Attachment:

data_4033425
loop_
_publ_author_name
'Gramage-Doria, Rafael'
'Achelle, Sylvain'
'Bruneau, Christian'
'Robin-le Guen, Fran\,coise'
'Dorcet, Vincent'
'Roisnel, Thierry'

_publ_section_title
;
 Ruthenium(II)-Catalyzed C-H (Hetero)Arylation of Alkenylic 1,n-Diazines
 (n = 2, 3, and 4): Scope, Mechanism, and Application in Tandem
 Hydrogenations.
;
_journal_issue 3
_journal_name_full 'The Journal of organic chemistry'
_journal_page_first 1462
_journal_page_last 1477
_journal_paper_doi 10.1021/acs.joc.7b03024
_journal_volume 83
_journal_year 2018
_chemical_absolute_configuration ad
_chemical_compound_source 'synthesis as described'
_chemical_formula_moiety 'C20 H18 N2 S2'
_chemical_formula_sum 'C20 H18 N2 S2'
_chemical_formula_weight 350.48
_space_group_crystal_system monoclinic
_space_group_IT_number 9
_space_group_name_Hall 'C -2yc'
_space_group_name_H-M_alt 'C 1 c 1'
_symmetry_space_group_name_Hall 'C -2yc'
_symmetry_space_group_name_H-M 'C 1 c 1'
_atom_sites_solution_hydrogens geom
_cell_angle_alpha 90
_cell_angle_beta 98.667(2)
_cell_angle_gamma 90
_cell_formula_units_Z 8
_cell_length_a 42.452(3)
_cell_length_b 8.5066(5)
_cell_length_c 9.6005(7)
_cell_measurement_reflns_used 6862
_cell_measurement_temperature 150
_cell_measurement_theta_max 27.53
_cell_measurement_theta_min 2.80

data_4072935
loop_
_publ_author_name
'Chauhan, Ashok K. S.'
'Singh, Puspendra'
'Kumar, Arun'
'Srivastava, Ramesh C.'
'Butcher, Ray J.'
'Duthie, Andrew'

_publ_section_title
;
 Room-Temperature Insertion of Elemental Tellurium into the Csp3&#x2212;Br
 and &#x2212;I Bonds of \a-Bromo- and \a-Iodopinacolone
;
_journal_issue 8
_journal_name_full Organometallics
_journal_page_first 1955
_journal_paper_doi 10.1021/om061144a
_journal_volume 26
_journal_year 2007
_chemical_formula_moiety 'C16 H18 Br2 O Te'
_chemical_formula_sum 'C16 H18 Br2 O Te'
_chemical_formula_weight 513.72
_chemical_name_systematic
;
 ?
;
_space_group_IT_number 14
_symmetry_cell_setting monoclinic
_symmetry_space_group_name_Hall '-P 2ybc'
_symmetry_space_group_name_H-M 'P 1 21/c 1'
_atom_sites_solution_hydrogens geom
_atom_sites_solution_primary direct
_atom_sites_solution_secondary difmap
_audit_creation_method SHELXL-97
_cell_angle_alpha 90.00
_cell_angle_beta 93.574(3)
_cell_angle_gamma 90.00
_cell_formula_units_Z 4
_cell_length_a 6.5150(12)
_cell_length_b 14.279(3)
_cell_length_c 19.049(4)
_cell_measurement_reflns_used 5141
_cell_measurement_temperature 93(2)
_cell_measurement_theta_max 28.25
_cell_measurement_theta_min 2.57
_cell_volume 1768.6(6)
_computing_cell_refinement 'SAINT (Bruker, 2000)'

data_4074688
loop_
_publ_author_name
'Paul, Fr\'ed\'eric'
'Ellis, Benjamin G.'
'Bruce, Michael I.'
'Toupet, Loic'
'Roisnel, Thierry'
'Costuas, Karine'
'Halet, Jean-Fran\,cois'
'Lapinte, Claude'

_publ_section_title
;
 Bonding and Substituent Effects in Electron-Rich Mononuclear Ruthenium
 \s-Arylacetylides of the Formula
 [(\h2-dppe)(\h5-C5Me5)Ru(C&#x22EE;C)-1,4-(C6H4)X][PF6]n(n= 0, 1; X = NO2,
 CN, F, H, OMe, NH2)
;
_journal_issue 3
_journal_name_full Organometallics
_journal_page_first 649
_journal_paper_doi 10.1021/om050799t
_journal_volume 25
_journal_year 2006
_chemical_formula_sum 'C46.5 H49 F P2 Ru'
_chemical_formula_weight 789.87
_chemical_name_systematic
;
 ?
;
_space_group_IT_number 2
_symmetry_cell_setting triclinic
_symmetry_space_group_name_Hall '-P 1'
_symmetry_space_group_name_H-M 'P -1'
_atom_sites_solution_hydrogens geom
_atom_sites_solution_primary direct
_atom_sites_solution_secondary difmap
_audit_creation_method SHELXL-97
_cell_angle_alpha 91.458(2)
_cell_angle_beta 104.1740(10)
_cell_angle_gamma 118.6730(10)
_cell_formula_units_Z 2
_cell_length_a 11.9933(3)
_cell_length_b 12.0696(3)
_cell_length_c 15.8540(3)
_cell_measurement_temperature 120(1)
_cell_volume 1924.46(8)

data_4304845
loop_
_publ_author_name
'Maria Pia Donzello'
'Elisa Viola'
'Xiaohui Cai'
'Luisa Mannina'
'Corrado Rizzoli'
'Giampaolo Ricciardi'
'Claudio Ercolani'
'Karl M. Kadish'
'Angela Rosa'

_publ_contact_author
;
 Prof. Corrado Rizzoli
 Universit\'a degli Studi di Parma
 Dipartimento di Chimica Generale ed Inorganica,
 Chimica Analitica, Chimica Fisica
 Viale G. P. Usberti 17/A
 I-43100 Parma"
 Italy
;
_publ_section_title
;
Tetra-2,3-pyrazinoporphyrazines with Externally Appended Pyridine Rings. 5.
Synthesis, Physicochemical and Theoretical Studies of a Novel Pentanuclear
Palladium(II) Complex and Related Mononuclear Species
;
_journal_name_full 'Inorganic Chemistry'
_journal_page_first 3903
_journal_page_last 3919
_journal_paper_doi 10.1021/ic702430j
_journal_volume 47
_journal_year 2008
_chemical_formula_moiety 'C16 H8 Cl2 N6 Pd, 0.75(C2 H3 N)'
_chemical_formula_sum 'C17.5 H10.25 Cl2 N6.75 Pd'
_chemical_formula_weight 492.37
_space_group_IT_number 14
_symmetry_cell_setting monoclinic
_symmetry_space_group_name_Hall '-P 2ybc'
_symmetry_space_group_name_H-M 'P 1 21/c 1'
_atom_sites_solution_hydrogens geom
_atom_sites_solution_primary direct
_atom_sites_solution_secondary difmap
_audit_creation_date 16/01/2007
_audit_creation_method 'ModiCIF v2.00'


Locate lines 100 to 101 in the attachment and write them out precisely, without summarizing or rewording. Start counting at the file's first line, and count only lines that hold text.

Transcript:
'Toupet, Loic'
'Roisnel, Thierry'